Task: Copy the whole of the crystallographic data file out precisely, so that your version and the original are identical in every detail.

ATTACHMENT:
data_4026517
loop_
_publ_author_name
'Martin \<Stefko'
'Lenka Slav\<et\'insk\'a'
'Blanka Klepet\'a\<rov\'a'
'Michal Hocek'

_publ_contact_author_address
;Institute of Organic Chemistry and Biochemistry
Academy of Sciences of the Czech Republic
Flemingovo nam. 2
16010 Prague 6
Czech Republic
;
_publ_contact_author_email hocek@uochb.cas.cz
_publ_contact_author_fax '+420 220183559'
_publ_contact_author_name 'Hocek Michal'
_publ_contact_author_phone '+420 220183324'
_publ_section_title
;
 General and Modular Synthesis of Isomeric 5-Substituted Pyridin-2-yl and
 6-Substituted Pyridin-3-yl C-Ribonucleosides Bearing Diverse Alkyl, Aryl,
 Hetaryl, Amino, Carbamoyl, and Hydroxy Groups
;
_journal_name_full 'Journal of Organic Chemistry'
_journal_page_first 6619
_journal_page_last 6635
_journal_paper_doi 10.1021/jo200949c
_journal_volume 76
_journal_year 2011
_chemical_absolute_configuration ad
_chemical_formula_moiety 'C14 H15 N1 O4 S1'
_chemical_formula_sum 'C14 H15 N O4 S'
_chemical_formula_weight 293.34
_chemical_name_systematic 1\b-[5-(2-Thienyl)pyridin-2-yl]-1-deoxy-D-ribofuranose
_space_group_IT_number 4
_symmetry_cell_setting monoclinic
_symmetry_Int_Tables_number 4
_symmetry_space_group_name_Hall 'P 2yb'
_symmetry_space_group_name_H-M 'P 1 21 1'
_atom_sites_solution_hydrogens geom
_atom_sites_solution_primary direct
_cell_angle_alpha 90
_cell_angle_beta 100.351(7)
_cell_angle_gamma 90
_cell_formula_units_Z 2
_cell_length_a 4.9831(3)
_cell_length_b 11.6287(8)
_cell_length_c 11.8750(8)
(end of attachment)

data_4026517
loop_
_publ_author_name
'Martin \<Stefko'
'Lenka Slav\<et\'insk\'a'
'Blanka Klepet\'a\<rov\'a'
'Michal Hocek'

_publ_contact_author_address
;Institute of Organic Chemistry and Biochemistry
Academy of Sciences of the Czech Republic
Flemingovo nam. 2
16010 Prague 6
Czech Republic
;
_publ_contact_author_email hocek@uochb.cas.cz
_publ_contact_author_fax '+420 220183559'
_publ_contact_author_name 'Hocek Michal'
_publ_contact_author_phone '+420 220183324'
_publ_section_title
;
 General and Modular Synthesis of Isomeric 5-Substituted Pyridin-2-yl and
 6-Substituted Pyridin-3-yl C-Ribonucleosides Bearing Diverse Alkyl, Aryl,
 Hetaryl, Amino, Carbamoyl, and Hydroxy Groups
;
_journal_name_full 'Journal of Organic Chemistry'
_journal_page_first 6619
_journal_page_last 6635
_journal_paper_doi 10.1021/jo200949c
_journal_volume 76
_journal_year 2011
_chemical_absolute_configuration ad
_chemical_formula_moiety 'C14 H15 N1 O4 S1'
_chemical_formula_sum 'C14 H15 N O4 S'
_chemical_formula_weight 293.34
_chemical_name_systematic 1\b-[5-(2-Thienyl)pyridin-2-yl]-1-deoxy-D-ribofuranose
_space_group_IT_number 4
_symmetry_cell_setting monoclinic
_symmetry_Int_Tables_number 4
_symmetry_space_group_name_Hall 'P 2yb'
_symmetry_space_group_name_H-M 'P 1 21 1'
_atom_sites_solution_hydrogens geom
_atom_sites_solution_primary direct
_cell_angle_alpha 90
_cell_angle_beta 100.351(7)
_cell_angle_gamma 90
_cell_formula_units_Z 2
_cell_length_a 4.9831(3)
_cell_length_b 11.6287(8)
_cell_length_c 11.8750(8)